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Archive for March, 2011|Monthly archive page

Gratitude And Appreciation For $.24

In Credibility, Increased sales, Public Speaking on March 24, 2011 at 8:06 PM

This morning I received an email from Netflix apologizing for causing me an inconvenience and offering a 3% discount on my bill. This stems from the other night when I tried to log on but Netflix was having technical problems and I could not watch a movie.  No big deal really. It happened and I forgot about it.

I was elated as I read their email though. I had forgotten the whole incident already but I always like saving money.

What a great company. They acknowledged a problem that probably was out of their control anyway, accepted responsibility, and offered to make it up to me. That is the type of company I want to do business with. That is the type of business I want to be.

It wasn’t until later that I realized I would see a $.24 reduction in my bill. That is not even a quarter. That will not even buy me 10 minutes parking on the street.

WOW. They are good. They bought a lot of my gratitude and support for less than a quarter. I still like them. As a matter of fact, I like them even more now.  Sometimes it is not the value of the gift that is important, it is the fact they thought about offering something at all.

I wonder, what small thing can I do with my clients, friends and families that will have a big impact?

Moving From Here To There

In Attracting New Clients, Business Networking Groups, Delivery, Public Speaking on March 7, 2011 at 9:12 PM

The goal of a presentation is to motivate the listener to do something different. You want them to change a belief, buy your product, behave differently, or support a cause.

The challenge is how to move the listener from where they are now to where we want them to be? Instead of delivering information, a good presenter interprets the meaning of the topic to the listener.  

The following six principles can help you achieve this goal.

Provoke your audience

The purpose of your talk is to educate your audience with the intent of changing behavior, not just to give them information. Don’t assume that if you tell them the features, they will see the benefit. Tell them the benefits and skim over the features.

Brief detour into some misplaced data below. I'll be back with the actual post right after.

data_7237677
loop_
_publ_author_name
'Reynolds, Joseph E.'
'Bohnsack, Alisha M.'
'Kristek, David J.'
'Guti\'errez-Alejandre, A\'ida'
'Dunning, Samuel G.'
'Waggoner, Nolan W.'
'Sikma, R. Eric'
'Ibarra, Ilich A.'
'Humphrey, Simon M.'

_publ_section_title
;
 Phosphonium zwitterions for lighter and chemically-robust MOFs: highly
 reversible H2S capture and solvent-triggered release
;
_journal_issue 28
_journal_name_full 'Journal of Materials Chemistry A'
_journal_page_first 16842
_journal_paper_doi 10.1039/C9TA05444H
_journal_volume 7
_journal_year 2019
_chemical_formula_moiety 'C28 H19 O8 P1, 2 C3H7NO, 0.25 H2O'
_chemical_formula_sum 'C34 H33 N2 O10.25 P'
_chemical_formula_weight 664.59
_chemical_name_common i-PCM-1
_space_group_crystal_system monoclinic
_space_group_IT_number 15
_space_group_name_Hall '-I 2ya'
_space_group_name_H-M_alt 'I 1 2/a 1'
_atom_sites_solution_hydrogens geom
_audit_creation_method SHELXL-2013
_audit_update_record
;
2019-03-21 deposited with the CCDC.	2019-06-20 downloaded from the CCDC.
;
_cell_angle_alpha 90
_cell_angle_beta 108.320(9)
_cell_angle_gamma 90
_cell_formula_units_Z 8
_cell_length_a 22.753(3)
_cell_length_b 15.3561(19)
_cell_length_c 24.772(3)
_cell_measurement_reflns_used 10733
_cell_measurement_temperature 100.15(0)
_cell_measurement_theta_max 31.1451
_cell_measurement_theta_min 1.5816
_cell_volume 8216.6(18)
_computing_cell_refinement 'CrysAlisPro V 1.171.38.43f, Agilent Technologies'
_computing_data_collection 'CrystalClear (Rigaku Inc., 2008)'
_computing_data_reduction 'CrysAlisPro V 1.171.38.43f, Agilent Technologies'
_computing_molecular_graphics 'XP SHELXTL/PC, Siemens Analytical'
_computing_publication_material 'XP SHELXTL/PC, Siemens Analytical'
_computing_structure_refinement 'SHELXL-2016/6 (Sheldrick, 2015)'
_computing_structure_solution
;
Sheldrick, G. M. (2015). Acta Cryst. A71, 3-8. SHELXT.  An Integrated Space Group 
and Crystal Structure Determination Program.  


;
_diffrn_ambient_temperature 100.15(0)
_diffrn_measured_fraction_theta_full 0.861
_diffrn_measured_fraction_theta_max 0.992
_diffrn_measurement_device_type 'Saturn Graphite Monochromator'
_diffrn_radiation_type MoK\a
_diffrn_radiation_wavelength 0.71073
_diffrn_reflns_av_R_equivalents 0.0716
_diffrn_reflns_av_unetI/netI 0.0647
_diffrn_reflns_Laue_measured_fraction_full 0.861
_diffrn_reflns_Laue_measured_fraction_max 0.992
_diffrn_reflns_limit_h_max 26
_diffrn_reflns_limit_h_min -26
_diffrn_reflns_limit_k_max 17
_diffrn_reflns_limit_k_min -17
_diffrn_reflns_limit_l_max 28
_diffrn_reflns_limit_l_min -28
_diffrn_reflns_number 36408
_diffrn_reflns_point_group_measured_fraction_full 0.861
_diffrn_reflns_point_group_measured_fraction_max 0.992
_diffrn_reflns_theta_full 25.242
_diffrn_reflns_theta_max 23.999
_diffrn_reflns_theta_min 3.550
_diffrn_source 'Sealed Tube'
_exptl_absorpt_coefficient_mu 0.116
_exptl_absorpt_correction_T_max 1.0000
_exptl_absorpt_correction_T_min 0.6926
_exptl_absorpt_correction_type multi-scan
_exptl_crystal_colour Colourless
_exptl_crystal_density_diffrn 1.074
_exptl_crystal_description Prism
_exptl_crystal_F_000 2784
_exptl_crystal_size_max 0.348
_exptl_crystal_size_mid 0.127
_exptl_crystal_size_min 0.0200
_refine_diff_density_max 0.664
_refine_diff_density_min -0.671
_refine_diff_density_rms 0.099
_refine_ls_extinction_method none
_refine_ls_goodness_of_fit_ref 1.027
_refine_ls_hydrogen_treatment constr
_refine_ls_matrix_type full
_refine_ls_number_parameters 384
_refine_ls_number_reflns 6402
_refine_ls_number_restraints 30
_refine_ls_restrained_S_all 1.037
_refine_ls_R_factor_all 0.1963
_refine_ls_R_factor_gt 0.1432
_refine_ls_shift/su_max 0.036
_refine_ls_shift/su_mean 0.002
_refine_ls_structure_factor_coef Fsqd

Reveal new meaning

The speaker should help listener gain new meaning. You want to give them the “ah ha” moment. This step is needed to motivate the audience. You are building on what they already know and showing the “value added”.

Relate the information to your audience

The audience must be mentally engaged in the presentation to move from where they are to where you want them to be. Show how your topic relates to their life or work. This will tell them why they want listen to you.

Speaking is an art form

A good speaker utilizes techniques of making good presentations. but adorns this with his own style. Use your own personality, interests, and passions to let your talk reflect you.

Address your specific audience

Each presentation should be crafted to fit the particular needs and desires of your audience. There is a vast difference in how Gen X’ers communicate and how Baby Boomers take in information. The expectations of technology, length of talk, even the pacing, are quite different from audience to audience.

Present the whole

Your topic is a piece of the life of your audience. Demonstrate how it fits in with other aspects of their life. Help them to see the “big picture” while emphasizing this as a part of that. When possible, show how they will benefit today as well as in the future. 

A good presenter is an interpreter – taking information and putting into a form that is of interest to the listener. A good presentation creates a bridge between the topic and the audience.

Incorporate these six principles into every presentation to help your audience understand why your words are of value to them.

With appreciation for the wisdom of Freeman Tilden in his book Interpreting Our Heritage. (available  from Acorn Naturalist for $15.95)

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